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Brownsville looks forward to SpaceX space port with keen anticipation

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A January 18, 2014 story in the Brownsville Herald suggests that excitement is rising in that border community at the prospect of a commercial space port that SpaceX could build there. It seems that a SpaceX space port could change the nature of that community from a place where young people yearn to escape to one where people aspire to move to.

“When now 20-year-old James Murray was a student a Porter High School he remembers his classmates saying they couldn’t wait to leave Brownsville once they graduated from high school and college.

“There was nothing in this border town to keep them grounded. No big employers to make them want to stick around.

“With the prospect of Space Exploration Technologies Inc., known as SpaceX, possibly building a rocket launch pad outside Brownsville, Murray hopes to land a job with the company and stay put so he can raise a family where he grew up.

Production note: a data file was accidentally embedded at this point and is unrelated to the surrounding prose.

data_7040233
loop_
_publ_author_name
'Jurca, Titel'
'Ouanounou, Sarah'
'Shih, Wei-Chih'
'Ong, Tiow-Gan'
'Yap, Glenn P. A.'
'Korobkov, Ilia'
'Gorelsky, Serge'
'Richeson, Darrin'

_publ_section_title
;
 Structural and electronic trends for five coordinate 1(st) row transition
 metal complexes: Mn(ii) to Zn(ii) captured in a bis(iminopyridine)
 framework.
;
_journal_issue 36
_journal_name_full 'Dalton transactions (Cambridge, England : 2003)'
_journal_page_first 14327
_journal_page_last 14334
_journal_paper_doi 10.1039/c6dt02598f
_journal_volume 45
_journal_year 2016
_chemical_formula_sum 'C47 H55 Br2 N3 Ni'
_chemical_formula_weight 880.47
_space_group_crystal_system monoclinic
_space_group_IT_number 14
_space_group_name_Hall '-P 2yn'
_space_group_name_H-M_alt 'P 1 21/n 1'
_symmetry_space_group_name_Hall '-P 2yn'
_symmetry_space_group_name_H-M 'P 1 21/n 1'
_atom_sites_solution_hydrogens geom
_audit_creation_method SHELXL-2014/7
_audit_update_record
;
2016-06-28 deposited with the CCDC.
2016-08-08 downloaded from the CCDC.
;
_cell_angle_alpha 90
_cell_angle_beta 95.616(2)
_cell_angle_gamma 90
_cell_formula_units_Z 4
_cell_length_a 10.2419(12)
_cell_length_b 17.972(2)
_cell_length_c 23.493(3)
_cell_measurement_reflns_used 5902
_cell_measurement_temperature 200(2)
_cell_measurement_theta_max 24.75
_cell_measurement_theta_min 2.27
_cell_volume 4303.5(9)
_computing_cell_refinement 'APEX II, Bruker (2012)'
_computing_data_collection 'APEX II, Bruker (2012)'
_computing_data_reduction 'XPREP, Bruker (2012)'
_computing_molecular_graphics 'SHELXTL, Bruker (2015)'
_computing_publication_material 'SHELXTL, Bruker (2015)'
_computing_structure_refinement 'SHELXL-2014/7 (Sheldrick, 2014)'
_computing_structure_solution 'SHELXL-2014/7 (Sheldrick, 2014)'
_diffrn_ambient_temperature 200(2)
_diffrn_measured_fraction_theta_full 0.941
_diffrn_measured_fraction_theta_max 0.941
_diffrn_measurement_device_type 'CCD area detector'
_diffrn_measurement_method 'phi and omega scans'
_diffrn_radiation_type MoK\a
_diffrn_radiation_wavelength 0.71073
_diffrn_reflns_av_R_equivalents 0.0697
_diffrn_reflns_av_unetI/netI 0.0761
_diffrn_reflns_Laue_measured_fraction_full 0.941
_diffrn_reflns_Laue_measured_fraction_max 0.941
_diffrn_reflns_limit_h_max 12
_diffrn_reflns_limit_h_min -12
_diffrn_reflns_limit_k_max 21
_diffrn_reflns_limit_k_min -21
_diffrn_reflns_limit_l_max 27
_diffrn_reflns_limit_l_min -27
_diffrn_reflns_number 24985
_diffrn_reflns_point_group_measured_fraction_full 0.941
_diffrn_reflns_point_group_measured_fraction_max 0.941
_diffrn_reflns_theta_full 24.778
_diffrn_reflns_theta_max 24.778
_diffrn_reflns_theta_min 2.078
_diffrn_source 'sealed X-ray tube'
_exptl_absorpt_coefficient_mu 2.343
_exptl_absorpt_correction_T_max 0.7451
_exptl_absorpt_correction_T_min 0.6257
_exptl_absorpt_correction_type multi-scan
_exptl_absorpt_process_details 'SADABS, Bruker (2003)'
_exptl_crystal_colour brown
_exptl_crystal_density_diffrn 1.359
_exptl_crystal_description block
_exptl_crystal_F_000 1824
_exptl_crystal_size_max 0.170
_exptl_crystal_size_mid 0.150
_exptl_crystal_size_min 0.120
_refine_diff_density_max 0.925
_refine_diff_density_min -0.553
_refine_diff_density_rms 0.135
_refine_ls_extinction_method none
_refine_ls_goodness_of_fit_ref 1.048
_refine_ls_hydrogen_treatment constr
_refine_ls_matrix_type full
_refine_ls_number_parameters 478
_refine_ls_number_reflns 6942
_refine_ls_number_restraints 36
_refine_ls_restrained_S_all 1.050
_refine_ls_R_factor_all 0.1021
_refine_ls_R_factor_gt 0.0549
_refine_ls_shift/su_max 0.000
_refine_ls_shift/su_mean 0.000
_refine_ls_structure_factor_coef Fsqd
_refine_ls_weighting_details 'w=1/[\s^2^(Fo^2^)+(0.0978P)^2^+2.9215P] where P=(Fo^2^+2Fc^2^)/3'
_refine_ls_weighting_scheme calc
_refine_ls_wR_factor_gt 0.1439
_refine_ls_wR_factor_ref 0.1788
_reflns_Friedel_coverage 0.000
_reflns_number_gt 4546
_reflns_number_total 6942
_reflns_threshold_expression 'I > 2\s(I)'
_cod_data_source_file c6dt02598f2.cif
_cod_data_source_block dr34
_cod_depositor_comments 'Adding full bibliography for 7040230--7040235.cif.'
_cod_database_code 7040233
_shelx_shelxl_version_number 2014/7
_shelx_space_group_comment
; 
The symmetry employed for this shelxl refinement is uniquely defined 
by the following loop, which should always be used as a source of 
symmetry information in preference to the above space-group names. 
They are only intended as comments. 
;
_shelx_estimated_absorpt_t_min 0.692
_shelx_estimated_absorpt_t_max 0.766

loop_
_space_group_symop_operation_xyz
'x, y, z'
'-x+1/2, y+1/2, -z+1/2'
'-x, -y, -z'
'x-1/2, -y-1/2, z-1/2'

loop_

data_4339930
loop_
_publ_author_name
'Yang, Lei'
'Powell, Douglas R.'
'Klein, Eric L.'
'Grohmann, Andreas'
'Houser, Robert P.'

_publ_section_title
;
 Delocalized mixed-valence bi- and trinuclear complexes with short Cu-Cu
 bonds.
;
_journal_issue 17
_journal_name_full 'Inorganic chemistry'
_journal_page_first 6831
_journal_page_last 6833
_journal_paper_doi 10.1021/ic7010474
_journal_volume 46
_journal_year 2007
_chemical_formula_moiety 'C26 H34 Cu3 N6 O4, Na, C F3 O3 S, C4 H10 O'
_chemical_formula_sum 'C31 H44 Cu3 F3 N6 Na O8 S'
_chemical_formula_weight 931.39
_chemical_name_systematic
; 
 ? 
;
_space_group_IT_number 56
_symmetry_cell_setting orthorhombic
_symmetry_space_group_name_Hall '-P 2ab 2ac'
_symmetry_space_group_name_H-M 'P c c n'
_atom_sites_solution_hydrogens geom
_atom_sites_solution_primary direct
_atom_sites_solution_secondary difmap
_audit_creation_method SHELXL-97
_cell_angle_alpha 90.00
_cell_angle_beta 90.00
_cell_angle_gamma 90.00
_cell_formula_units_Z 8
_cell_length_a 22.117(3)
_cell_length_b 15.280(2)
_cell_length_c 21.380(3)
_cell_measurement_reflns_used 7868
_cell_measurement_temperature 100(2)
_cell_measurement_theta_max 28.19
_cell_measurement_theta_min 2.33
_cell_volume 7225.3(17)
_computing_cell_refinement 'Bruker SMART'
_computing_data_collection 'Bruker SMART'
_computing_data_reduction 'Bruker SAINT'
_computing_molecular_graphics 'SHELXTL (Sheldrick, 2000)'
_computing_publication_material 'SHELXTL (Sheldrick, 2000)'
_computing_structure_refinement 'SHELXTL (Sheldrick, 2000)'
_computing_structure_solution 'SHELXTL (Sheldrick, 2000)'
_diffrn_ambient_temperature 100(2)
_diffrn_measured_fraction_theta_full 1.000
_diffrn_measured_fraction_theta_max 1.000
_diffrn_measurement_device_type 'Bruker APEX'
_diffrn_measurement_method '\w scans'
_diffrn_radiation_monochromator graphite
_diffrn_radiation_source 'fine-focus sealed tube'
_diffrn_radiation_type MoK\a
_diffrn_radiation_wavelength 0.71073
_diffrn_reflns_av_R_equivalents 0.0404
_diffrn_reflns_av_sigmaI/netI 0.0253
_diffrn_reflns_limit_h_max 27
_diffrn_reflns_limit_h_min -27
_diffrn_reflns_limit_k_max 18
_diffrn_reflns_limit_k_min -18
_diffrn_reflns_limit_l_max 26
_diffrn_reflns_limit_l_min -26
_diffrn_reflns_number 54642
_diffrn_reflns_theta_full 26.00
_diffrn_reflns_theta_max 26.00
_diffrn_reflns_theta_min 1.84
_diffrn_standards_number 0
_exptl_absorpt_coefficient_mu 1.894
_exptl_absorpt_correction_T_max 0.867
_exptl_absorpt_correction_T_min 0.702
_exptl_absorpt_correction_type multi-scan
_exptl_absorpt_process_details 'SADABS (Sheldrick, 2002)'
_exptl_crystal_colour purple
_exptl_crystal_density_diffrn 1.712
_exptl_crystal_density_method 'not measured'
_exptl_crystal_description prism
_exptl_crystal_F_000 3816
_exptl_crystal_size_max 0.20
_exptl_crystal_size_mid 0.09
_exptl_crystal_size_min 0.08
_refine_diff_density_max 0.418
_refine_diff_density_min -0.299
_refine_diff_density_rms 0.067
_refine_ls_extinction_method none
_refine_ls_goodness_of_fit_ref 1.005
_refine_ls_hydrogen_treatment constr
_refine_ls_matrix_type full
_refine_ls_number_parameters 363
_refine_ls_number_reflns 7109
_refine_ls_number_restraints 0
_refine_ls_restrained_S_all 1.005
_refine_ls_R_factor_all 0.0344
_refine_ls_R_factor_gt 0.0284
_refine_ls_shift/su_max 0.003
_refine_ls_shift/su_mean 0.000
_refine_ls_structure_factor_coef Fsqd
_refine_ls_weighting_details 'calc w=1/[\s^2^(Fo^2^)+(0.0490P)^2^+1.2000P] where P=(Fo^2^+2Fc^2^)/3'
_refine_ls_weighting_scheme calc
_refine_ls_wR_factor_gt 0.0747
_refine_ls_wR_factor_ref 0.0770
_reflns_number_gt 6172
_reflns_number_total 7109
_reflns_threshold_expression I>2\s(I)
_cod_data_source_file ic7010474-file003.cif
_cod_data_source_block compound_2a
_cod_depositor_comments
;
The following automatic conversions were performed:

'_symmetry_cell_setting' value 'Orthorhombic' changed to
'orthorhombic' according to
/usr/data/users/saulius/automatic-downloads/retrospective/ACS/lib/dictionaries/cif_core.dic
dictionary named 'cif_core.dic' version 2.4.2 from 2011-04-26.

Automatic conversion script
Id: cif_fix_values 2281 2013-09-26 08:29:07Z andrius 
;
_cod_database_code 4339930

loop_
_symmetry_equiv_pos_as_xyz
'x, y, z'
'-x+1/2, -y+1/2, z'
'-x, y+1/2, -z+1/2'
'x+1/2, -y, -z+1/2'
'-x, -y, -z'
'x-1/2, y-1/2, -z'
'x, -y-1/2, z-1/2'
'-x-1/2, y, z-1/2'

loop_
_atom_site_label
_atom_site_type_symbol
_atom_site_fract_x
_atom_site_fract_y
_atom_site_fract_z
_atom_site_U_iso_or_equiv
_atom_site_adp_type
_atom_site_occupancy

“’Them coming to Brownsville actually creates an opportunity to do what I want, to do what I love, to be able to stay and raise my children where I have lived,’ said Murray, a Brownsville native and third-year physics major at the University of Texas at Brownsville.”

The final decision on whether or not SpaceX’s space port will be built in Texas is awaiting an environmental impact report being prepared by the FAA. In the meantime, local, county, and state officials are moving heaven and earth, as it were, to make sure that rockets will soon roar into low Earth orbit from the Texas gulf coast.

Space could be as much of an economic game changer for Texas, especially the economically depressed south Texas, as oil was decades ago. Texas has already been associated with space since the early 1960s, thanks to the Johnson Space Center in Houston. It has more recently been the venue of commercial space activities, thanks to Xcor in Midland, Blue Origin near Van Horn, and SpaceX itself near McGregor. A space port, where actually rockets would be launched, would cement Texas as a space state, causing economic and cultural changes that will be difficult to predict, but would undoubtedly be of great benefit to the Lone Star State.



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